And then our first sight of the Chapel, in its classic dignity and beauty, with its goose-quill weather-vane not only pointing the direction of Heaven’s winds, usually northwest, but delicately poised as if to write on Earth’s campus the words and the deeds of many generations of college youth and their instructors. The College attempted to do too many things in this one building in those days. Since then it has done less and done them better, and we may well be proud of this place of gathering, for the worship of God, for the maintenance of the old Hamilton religious and literary tradition, for the transaction of her business and the celebration of her unending anniversaries.

At the north end of the campus stood the Litchfield Observatory, protected on the west by a wind-break of tress, the felling of which during one of our great astronomer’s absences brought down more than the tress, even the outraged wrath of the famous Dr. Peters, not this time on students’ guilty heads, for they had not done it. Except for a visit to the shed-like chemical laboratory, the dilapidated Knox Hall, or the wonderful old well, it was not wise for a visitor to venture from the main campus, which had been pronounced “the handsomest college grounds in the country,” to inspect the region back of the Chapel and dormitories, for it was almost like straying from Paradise to Gehenna. The College toilets, all outside, were unspeakable, and even the gymnasium was but a barn, with little and crude equipment, no heat, no showers, no lockers and no trainers. Steuben Field was but a dream, to be realized in part, some years later, by the generosity of John Myers of our class, who also established a lectureship.

As to the dormitories, one wonders whether there could now be found, in this country, or even on the foreign mission field, such a lack of conveniences as was our common lot in the 1880s. What was provided was a bare room for study and a smaller one for beds for two. All furniture, including a stove, was supplied by the student. There was no running water anywhere, each man having to fetch and warm his own, unless he could work a freshman roommate. The only source of supply was a cistern near the dormitory with a square box-cover and a long pole beside it equipped with a wooden hook to engage the bail of the pail. With ice massed over and around the cistern, the mercury at -30º and a nor’wester blowing on a moonless night, the student in need of water was in good training for Antarctic exploits with Richard Byrd. As it was common to find one’s pail of water frozen solid in the morning, some preferred to defer the drawing of water until that time. Fortunately College exercises did not begin at six as they once did. Chapel came at eight, and an unheeded curfew rang at nine in the evening, a relic of early days.

For some of us freshmen, things were even more inconvenient. The poor College had found means to rehabilitate Knox Hall and North College, the most dilapidated of the dormitories, of which the name was then changed from Dexter to Skinner Hall. The closing of this dormitory made it necessary for many students to find quarters elsewhere, and for some of us the village of Clinton, a mile and a half away, afforded the only available rooms and board, a lunch of sandwiches and pie being carried to the Hill and the walk no doubt compensating somewhat for the lack of gymnasium facilities at the College. Our chief ailment was not the present “auto-intoxication,” but plain “shinfever.” In the dormitories, the halls, especially those making connections on the third floor, where wicked students delighted to place stumbling-blocks for the unwary and the impetuous, were long without lights. Our rooms were known by location rather than number. “North South Fourth Front Middle” was a description perfectly intelligible to the initiated. A naughty custom when we entered college, abolished when we became upperclassmen, was for one or more boys to yell “Heads Out!” when any woman was observed walking on the campus.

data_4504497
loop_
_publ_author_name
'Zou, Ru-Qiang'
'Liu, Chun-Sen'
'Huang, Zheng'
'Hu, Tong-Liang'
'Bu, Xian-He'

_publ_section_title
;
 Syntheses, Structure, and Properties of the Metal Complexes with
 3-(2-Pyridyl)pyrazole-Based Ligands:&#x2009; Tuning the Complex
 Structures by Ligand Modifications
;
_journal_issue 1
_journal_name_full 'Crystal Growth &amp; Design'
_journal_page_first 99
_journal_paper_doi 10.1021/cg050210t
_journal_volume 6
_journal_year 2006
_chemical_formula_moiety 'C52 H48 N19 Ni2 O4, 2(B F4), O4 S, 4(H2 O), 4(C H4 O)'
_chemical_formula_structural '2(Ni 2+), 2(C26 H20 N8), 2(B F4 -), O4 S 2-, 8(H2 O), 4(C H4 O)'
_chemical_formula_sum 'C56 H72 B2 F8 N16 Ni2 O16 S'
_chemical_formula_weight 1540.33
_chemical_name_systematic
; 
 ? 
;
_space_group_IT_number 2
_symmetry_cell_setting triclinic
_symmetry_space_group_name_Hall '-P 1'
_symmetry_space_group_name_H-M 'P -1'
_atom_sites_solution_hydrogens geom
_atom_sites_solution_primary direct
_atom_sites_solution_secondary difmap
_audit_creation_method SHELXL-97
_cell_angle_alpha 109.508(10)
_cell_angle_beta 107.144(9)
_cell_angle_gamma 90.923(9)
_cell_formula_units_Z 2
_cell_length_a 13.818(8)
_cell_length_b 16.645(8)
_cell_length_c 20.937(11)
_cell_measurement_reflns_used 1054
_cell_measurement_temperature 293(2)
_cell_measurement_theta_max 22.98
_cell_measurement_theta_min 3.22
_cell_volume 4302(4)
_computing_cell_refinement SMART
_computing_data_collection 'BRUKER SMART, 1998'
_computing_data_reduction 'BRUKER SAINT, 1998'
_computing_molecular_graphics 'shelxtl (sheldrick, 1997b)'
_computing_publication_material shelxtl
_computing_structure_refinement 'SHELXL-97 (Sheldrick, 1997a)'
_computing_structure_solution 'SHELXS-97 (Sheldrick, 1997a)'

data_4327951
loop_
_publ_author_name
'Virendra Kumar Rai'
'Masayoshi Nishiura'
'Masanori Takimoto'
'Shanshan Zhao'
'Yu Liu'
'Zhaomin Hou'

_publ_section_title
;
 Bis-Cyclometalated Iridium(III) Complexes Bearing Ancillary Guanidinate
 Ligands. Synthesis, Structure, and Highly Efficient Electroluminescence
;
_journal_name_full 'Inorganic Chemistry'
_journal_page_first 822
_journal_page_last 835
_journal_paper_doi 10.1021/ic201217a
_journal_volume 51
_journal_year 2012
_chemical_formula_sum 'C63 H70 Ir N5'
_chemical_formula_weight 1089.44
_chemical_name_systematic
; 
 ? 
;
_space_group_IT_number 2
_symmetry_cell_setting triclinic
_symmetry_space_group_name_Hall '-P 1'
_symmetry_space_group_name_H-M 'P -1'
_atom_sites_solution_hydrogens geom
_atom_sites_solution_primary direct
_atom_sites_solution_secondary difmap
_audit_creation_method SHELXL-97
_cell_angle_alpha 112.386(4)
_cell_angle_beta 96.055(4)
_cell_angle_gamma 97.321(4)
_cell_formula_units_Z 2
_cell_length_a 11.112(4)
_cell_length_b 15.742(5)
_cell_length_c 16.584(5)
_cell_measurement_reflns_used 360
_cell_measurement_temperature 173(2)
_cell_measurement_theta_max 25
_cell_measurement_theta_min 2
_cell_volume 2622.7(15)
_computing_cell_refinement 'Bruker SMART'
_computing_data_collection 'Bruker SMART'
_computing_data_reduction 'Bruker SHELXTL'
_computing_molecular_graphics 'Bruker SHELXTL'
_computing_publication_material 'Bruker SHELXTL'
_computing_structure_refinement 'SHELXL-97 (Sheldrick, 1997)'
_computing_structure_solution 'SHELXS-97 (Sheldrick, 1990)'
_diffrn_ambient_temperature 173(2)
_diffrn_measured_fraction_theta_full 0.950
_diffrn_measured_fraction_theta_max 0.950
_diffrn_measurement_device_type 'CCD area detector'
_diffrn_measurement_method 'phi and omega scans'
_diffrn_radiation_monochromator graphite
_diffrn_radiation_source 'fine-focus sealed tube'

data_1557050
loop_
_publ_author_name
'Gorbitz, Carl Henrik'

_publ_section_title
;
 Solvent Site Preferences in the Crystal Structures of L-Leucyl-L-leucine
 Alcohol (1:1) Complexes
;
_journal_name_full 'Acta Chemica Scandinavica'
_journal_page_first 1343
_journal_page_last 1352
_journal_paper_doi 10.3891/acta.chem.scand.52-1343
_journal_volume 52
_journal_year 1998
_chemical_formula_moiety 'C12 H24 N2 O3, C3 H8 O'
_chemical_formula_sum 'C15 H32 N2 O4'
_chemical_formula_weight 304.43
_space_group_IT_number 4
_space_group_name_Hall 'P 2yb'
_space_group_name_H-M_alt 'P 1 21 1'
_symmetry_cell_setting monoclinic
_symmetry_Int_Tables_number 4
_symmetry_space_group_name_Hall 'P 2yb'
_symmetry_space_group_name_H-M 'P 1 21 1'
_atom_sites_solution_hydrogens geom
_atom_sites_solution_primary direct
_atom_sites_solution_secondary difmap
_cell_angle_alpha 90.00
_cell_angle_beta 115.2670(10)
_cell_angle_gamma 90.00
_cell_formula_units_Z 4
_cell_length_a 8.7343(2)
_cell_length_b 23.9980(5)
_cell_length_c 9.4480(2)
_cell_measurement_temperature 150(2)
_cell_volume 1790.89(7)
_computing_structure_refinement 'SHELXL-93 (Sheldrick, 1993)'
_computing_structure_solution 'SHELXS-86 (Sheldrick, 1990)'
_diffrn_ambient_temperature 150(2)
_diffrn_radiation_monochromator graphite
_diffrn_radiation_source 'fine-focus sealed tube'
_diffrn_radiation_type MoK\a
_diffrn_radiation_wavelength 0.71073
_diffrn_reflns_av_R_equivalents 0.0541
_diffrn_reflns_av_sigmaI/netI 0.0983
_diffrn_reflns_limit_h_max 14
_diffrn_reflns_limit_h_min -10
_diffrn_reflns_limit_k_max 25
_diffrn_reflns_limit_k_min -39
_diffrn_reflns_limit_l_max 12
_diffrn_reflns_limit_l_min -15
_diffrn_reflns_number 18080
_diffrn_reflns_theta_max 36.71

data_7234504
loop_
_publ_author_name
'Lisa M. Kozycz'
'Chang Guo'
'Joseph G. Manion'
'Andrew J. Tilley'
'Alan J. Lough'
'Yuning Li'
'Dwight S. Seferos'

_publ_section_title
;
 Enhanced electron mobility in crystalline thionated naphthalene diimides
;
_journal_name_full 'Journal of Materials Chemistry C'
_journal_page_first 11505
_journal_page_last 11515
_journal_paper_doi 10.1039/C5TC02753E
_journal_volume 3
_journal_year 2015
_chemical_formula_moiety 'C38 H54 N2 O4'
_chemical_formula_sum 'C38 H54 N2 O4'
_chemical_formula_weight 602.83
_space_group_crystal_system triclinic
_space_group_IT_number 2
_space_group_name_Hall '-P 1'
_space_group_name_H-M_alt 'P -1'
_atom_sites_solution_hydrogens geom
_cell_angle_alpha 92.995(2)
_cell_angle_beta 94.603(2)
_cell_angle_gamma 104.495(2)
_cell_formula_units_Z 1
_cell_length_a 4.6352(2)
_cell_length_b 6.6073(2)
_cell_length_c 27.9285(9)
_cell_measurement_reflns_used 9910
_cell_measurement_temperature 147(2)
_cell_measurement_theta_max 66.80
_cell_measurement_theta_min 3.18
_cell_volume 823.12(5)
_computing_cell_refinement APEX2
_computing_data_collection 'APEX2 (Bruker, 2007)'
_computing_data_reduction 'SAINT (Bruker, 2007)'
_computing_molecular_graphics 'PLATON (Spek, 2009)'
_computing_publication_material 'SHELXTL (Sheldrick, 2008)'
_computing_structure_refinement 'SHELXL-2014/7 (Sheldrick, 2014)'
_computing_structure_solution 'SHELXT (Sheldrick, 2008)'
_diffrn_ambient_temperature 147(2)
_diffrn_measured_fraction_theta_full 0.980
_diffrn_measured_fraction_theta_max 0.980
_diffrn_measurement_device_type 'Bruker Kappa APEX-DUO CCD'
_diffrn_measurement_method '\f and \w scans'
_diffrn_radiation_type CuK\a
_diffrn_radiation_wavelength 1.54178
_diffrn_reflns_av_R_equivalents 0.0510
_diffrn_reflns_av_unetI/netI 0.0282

Having passed entrance examinations, if required, and being duly matriculated, we understood from upperclassmen that, after our first morning chapel we must be prepared to fight for our lives. Aware of our greatly superior numbers, we did not fear the combat with the sophomores, which took place that morning and on numerous other occasions, especially when the snow was deep and soft. Later in the year came the cane rushes. When chapel rushes began before the doors had been cleared, stalwart professors like Dr. Hopkins exerted themselves vigorously to maintain order. Tall, dignified President Darling will be recalled as hastening to the vestibule, stretching out his hands imploringly and crying, “Cease, gentlemen, cease!” There were few “gentlemen” present. When the campus was reached, little effort was made to restrain the effervescence and belligerence of the lower classes. Torn garments, bloody noses, black eyes and slightly disabled limbs were no rarity even before the days of modern football. Someone remarked that “Sophomores are wicked, and juniors and seniors love to have them so.”

One of the outstanding features of freshman year was the mock-solemn cremation of a copy of Higher Algebra with which we had all wrestled for two terms under “Square Root.” An elaborate ceremony was held in the senior classroom back of the Chapel, with the professor’s Algebra, if available, in a coffin secretly smuggled on the Hill, and with costumed Pontifices, Vespillones, a poet and mourners, the class in procession marched to a funeral pyre heaped on the campus north of the Alpha Delta Phi House, where the Algebra was cremated. Normally the part of the sophomores had been merely to laugh, scoff and annoy. But the Class of 1886, tired of playing underdog to a larger class of freshmen, determined to discomfit us by the use of superior brains, so hatched a marvelous scheme. Luring our Pontifices to Dan’s, they abducted them to Deansville. Consternation, but no despair, in the freshman camp. A bribed hackman disclosed the place of detention; a large party of freshmen achieved the rescue, and the ceremony began at midnight. Meanwhile the sophomores had seized the guards at the pyre and touched it off. After a mad scramble to save part of the burning wood, we turned to our only resource, the material turn out in remaking North College, cremated our Algebra, and each member of the class was charged five dollars for wood in the next term bill. The sophomores should have paid that bill, but our triumphant cremation was worth the money. There was general regret when a later class dropped the old cremation custom.